AstraZeneca, GSK's cancer rival Clovis quietly unveils crippling FDA delay as its troubles deepen

Declining sales of its lead cancer drug, a need to raise additional capital and a 30% stock price plunge depict the nightmare Clovis Oncology is living through right now. But that’s not all.

In a quarterly filing published Thursday, Clovis Oncology quietly revealed (PDF) that the FDA has asked for additional data for the company’s bid to expand its sole commercial product, PARP inhibitor Rubraca, as a maintenance treatment in newly diagnosed ovarian cancer patients who’ve responded to an initial round of chemotherapy.

During discussions on Tuesday and Wednesday, the FDA made clear that it wants to see data on whether Rubraca can extend patients’ lives. By Clovis’ estimates, it’ll take an additional two years to get those overall survival data to the agency. Problem is, the company might not survive that long.

Clovis reported positive results in March showing that the drug bested placebo at preventing disease progression or death across a broad patient population in the first-line maintenance setting, a key battleground for PARP inhibitors. The phase 3 Athena-Mono trial has therefore met its primary endpoint.

Before Clovis, AstraZeneca and partner Merck & Co. won an FDA approval for Lynparza, and GlaxoSmithKline for its Zejula, in the same first-line maintenance ovarian cancer setting based progression-free survival data. But now the FDA is “placing increasing emphasis on overall survival,” Clovis noted, pointing to the agency’s recent crackdown on the PI3K drug class over safety concerns.

Specifically, the FDA has told Clovis that it shouldn’t file for approval until the Athena-Mono trial has accrued at least 50% pre-specified death events for an overall survival analysis. The study is currently only halfway there, with overall survival findings about 25% mature, Clovis said.

Clovis could go against FDA’s advice and file anyway, but the agency warned that it would hold an advisory committee meeting to discuss the submission. 

At the time Clovis touted that disease progression win, the death risks between Rubraca and placebo were basically the same in both the entire trial population and a subgroup of patients with homologous recombination deficiency (HRD) tumors. Patients with HRD-positive tumors typically respond well to PARP inhibitors like Rubraca.

What’s more, because patients may go on to receive multiple later-line therapies that could impact survival, it’s inherently difficult for a drug in first-line treatment to show a survival benefit. That means, even if Clovis waits those two years, it might still not get a clear overall survival signal.

To make things worse, the FDA also took into consideration findings from the Ariel4 postmarketing trial, which compared Rubraca with chemotherapy in patients with previously treated BRCA-mutated ovarian cancer. There, Rubraca showed an advantage at slowing disease progression but seemed to perform worse at prolonging lives.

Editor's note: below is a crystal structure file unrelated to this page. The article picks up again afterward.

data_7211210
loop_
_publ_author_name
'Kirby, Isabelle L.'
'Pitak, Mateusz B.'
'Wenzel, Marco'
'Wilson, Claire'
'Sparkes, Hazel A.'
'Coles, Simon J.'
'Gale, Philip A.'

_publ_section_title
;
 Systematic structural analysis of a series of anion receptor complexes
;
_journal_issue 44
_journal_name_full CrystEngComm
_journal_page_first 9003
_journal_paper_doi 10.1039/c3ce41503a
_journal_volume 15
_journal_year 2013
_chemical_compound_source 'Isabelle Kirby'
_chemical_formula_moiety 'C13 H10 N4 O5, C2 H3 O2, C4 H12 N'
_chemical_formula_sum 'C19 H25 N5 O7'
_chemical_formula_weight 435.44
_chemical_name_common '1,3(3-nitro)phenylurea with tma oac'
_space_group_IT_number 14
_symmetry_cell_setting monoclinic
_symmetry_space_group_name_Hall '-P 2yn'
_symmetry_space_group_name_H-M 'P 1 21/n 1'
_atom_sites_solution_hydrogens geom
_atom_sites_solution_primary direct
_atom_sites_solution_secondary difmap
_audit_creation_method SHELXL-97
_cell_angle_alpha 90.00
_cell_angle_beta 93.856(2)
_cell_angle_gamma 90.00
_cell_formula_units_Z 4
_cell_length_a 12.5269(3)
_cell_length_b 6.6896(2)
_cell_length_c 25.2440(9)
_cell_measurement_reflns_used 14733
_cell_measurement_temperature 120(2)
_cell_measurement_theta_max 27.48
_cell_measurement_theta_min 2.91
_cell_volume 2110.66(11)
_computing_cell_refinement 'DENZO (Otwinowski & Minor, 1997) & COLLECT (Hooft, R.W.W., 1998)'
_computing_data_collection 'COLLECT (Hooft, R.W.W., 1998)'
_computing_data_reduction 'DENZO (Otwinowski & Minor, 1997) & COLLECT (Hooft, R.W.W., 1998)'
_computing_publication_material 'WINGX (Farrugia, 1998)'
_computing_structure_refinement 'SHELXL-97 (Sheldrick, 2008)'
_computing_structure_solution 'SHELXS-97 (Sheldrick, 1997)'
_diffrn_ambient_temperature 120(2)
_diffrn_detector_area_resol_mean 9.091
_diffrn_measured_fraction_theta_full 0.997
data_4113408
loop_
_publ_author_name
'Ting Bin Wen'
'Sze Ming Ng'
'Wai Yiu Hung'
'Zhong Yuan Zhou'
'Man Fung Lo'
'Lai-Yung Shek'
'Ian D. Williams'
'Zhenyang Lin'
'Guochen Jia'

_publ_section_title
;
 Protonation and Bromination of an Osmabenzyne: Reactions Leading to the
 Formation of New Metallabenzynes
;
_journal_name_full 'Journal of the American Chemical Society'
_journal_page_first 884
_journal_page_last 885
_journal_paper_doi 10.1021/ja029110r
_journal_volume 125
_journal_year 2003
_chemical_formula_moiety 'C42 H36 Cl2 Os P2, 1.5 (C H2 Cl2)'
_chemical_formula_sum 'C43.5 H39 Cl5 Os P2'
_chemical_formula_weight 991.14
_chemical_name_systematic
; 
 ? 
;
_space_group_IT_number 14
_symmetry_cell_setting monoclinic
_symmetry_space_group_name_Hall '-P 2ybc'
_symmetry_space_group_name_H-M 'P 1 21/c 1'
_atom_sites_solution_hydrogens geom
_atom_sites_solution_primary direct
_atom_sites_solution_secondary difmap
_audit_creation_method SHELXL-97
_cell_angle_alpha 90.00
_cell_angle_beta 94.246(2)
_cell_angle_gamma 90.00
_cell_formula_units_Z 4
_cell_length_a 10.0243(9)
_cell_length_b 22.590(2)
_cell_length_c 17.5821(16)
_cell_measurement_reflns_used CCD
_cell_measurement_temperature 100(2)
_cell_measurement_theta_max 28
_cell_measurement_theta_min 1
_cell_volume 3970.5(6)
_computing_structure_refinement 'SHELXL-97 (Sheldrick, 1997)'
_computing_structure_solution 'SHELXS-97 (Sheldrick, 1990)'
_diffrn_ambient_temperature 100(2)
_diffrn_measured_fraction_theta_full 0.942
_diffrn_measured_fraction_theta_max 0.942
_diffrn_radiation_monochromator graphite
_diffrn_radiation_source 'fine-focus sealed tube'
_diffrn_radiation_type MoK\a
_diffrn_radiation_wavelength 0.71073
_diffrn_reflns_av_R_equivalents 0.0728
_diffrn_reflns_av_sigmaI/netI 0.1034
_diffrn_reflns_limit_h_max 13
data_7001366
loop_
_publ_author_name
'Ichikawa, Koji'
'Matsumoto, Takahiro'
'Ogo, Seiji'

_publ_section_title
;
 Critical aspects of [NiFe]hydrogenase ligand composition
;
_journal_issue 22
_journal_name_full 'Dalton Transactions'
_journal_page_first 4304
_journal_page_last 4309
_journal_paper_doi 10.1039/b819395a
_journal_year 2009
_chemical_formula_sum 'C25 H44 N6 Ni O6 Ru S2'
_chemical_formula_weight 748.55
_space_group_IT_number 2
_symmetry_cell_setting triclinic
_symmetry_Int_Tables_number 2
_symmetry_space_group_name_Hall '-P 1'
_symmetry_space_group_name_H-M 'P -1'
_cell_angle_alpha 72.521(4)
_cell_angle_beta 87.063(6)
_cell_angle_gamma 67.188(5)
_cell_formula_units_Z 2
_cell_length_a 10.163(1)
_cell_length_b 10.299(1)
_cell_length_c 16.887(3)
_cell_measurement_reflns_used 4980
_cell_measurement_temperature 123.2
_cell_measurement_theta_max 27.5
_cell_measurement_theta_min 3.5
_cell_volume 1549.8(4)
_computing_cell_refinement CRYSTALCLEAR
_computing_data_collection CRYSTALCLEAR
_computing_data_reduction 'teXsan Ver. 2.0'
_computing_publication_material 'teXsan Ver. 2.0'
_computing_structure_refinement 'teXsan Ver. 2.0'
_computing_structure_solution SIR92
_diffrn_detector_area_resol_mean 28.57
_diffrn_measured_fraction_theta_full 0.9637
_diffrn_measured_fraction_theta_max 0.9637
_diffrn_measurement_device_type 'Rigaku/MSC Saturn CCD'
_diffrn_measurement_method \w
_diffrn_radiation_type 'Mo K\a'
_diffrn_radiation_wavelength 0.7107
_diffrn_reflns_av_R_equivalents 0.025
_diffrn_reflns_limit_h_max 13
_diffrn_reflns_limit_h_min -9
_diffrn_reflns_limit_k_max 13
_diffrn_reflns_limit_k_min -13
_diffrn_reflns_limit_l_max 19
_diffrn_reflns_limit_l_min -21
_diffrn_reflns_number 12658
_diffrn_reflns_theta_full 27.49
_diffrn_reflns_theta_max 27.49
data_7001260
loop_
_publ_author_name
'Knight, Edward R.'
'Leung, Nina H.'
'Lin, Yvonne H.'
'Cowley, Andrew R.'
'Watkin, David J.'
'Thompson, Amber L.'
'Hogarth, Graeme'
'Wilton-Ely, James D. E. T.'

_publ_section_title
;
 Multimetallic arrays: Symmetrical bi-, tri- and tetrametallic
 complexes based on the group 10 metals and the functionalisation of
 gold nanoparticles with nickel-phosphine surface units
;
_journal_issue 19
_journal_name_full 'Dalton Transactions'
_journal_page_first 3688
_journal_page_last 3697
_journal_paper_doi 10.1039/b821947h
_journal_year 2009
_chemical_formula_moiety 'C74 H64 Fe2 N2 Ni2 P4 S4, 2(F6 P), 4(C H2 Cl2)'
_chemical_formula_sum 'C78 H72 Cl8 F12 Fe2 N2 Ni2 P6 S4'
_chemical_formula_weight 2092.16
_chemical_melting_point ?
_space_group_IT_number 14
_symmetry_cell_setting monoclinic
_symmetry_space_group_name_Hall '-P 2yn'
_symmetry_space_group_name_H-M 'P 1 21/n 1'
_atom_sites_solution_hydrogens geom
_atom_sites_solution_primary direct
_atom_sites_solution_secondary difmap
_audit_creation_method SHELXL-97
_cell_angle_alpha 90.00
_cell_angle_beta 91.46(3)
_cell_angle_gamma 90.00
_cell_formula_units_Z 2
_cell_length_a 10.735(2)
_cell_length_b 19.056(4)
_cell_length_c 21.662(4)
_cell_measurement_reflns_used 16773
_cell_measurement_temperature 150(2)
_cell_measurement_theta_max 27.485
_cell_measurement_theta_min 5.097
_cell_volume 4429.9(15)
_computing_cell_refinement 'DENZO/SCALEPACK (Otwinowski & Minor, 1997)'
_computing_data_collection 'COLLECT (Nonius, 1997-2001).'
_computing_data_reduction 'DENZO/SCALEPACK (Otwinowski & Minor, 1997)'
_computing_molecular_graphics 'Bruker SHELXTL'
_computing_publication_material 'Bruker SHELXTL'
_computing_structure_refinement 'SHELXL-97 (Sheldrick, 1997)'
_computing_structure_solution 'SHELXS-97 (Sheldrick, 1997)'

Based on the findings, the European Medicines Agency has started a new review of Rubraca’s benefit-risk profile and advises doctors not to start new patients on the third-line indication. Clovis also anticipates a dialogue with the FDA on the findings, CEO Patrick Mahaffy said during the company’s first-quarter earnings call Wednesday.

Since its initial FDA accelerated approval in third-line ovarian cancer, Rubraca has suffered from tough competition from Lynparza and Zejula. In the first quarter, Rubraca brought in sales of $34.2 million, down 10% over the same period last year and down 5% over the fourth quarter of 2021. Clovis attributed the lackluster performance to COVID-19. But by comparison, both Lynparza and Zejula posted year-over-year growth.

First-line maintenance ovarian cancer could be Rubraca’s last chance at any meaningful sales, or the drug “risks becoming increasingly clinically irrelevant” in the PARP market, SVB Securities analyst Andrew Berens has said.

Clovis management has touted the indication as a potential inflection point for Rubraca. But for now, Clovis will likely have to wait longer as its Big Pharma rivals solidify their leads.

Rubraca’s Athena trial programs are being funded through a non-dilutive clinical trial financing deal Clovis signed with TPG Sixth Street Partners in May 2019. As of the end of March, Clovis had burned $156.4 million, leaving only $18.6 million available for draw.

In the first quarter, Clovis reported a net loss of $60.2 million and said it held $122.2 million in cash. As a result, the company recognizes that it will “need to raise additional capital in the near term to fund its operating plan for the next 12 months and to continue” as a functional business, it said in its first-quarter report.

Clovis’ stock price has plummeted 30% since Wednesday’s earnings report. On the company’s earnings call, only one analyst asked a question.